mercoledì 21 aprile 2010

And now...something easy

SCALOPPINE AL LIMONE
(veal escalopes with lemon sauce)

The "scaloppine al limone" or "al marsala" are well known northern-italian dishes that have become, nowadays, very popular along the whole peninsula.
This recipe is actually very simple, furthermore, instead of the classic veal scaloppine, other kinds of meat can be equally used (e.g. sliced chicken breast) - the final result will, as usual, depend on the quality of the ingredients.
As soon as you will learn to prepare the classic recipe, it won't be difficult to create new kinds of scaloppine by adding or substituting some of the ingredients.

Ingredients (4 portions):

400g thin sliced veal escalopes;
1/2 glass dry white wine;
The juice of 1 whole lemon;
1 tablespoon butter, 2 tablespoons extra virgin olive oil (EVO);
Salt, some flour.

Preparation (about 15 minutes):

Beat the scaloppine flat (take care - don't rip them), make a couple of cuts around each scaloppina so that they don't change their shape while frying, pour some flour in a large dish and place the scaloppine one by one in the dish; turn them in the flour in order to cover each scaloppina with a thin layer of flour, beat with your hands and gently shake the scaloppine to allow the flour in excess to fall down.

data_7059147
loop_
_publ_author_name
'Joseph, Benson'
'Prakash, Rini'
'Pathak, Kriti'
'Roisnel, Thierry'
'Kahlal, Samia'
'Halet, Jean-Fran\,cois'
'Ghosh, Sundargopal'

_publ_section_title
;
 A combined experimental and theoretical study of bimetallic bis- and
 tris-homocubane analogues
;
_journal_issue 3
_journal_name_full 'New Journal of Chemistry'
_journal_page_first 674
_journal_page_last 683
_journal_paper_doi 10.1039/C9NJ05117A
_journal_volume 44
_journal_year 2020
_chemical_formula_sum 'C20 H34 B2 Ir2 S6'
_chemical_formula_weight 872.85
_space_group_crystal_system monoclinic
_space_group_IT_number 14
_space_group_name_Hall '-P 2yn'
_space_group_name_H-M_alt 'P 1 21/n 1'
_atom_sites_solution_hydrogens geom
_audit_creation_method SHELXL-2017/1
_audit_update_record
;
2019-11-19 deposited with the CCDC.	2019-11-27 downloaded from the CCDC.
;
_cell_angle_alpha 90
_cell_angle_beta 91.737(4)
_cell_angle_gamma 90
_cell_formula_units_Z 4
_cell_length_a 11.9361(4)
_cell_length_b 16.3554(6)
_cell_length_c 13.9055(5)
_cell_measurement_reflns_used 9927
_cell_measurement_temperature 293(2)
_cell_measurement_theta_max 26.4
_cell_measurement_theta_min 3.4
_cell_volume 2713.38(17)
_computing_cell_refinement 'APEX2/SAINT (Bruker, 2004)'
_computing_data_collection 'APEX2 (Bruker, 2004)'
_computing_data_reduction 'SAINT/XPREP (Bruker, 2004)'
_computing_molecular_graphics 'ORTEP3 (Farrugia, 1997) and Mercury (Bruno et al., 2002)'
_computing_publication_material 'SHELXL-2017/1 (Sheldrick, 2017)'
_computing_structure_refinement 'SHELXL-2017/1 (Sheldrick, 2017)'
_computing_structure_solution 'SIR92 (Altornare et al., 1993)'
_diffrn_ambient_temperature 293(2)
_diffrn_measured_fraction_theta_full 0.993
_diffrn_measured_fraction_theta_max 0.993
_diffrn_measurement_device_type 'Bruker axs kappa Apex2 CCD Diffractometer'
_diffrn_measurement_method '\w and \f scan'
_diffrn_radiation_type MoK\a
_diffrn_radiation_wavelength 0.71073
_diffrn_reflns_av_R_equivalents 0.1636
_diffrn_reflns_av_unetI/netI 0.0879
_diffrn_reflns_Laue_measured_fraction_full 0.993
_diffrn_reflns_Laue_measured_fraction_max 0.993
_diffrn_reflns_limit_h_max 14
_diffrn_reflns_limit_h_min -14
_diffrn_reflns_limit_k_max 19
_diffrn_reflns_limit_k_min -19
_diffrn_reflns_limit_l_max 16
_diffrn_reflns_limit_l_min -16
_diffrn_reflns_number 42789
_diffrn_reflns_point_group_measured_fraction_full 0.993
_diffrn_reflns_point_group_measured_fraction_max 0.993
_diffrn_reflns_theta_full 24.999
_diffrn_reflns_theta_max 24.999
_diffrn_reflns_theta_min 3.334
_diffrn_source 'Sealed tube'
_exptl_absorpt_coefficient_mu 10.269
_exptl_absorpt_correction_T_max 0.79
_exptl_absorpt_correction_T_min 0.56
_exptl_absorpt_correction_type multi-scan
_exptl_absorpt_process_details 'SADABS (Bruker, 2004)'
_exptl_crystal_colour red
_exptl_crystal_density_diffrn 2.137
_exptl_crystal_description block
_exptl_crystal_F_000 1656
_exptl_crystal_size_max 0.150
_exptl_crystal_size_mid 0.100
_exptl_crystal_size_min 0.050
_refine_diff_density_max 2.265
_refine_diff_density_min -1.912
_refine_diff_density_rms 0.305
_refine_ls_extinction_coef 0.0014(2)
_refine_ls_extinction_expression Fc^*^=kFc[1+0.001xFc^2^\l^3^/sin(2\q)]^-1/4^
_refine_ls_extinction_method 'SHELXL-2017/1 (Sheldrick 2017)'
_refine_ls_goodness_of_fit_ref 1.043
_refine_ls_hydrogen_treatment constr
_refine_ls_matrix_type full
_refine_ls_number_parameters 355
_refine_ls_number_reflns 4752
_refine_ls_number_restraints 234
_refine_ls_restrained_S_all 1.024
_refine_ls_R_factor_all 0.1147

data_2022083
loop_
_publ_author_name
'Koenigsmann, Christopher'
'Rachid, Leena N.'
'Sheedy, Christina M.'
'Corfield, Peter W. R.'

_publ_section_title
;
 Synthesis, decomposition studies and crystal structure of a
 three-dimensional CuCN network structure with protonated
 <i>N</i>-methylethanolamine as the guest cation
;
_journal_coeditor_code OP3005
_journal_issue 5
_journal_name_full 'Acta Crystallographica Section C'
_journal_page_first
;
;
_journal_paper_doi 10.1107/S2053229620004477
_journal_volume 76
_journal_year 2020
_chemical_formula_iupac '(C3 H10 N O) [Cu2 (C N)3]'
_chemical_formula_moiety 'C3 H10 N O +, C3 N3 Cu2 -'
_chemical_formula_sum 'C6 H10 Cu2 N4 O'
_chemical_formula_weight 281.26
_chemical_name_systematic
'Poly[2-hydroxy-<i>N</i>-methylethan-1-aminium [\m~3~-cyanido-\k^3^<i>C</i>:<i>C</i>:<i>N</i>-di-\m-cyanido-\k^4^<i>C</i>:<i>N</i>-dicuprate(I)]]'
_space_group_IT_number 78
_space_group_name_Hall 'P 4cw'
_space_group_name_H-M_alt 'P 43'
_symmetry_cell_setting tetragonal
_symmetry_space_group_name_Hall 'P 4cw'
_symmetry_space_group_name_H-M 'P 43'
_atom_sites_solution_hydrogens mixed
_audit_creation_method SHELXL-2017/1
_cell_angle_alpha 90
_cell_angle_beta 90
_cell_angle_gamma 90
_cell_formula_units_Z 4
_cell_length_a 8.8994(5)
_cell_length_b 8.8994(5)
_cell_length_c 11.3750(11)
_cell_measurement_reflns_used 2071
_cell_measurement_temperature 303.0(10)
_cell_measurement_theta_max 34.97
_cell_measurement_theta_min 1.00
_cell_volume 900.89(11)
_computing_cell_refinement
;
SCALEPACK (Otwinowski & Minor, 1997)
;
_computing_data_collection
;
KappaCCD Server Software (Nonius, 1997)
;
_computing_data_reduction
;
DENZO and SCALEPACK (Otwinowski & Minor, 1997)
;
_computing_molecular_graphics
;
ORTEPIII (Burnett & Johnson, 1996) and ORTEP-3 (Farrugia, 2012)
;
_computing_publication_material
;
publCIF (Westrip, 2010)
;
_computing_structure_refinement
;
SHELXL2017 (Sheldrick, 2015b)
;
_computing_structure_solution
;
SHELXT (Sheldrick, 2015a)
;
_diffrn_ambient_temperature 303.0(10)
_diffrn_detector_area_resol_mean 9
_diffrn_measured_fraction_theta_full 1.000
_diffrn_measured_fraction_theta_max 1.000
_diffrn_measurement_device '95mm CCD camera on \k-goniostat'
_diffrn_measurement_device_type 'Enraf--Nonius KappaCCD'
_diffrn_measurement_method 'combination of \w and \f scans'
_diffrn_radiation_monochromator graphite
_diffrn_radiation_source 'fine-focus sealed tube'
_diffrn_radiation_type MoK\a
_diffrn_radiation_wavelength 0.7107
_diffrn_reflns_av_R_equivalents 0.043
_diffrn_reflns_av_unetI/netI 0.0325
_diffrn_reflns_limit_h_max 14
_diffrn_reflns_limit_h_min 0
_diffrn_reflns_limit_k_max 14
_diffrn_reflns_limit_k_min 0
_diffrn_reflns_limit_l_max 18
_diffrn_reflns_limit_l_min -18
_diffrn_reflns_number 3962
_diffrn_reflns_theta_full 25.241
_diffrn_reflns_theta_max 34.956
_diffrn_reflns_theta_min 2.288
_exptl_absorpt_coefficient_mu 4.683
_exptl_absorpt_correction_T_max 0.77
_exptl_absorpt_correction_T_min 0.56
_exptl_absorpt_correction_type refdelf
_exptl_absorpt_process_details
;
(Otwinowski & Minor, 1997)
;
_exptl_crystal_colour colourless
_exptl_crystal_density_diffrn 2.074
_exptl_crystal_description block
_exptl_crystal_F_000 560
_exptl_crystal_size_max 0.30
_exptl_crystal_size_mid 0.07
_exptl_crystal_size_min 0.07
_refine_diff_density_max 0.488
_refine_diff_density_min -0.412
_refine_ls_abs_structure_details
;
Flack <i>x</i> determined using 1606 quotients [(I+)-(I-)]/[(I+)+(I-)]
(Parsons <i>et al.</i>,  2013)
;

Place the scaloppine on a clean dish and put a large non-sticking pan on high heat, add the butter and the EVO and allow the butter to melt. Once the butter is completely melted, put the scaloppine in the pan and fry them on both sides, remove the scaloppine once they're very slightly coloured (they're not supposed to be fully done yet) put them on a warm dish and sprinkle some salt on each scaloppina.

Empty the frying pan and clean its bottom e.g. by using a paper towel. Pour both the wine and the lemon juice (possibly without seeds) in the pan and put it again on high heat.
Once the liquid in the pan begins to boil, add all the scaloppine and allow to slowly cook until the liquid gets creamy and the scaloppine are done (usually a couple of minutes).

Serve hot and "buon appetito".

1 commento:

  1. Fabrice Raspo1 maggio 2010 03:15

    Some interesting etymological fact:

    "Scallops", the Pilgrims Shell, is the the name of the highly prized Pecten Maximus or Jacobeus mollusc, aka "Cappa Santa" (Blessed Cape, because of the draped shape).

    "Scaloppina", the little "Scaloppa", from the French "Escalope", which was a shell-shaped piece of meat, shares the same etymology, from the Indo-European root "SKL".

    RispondiElimina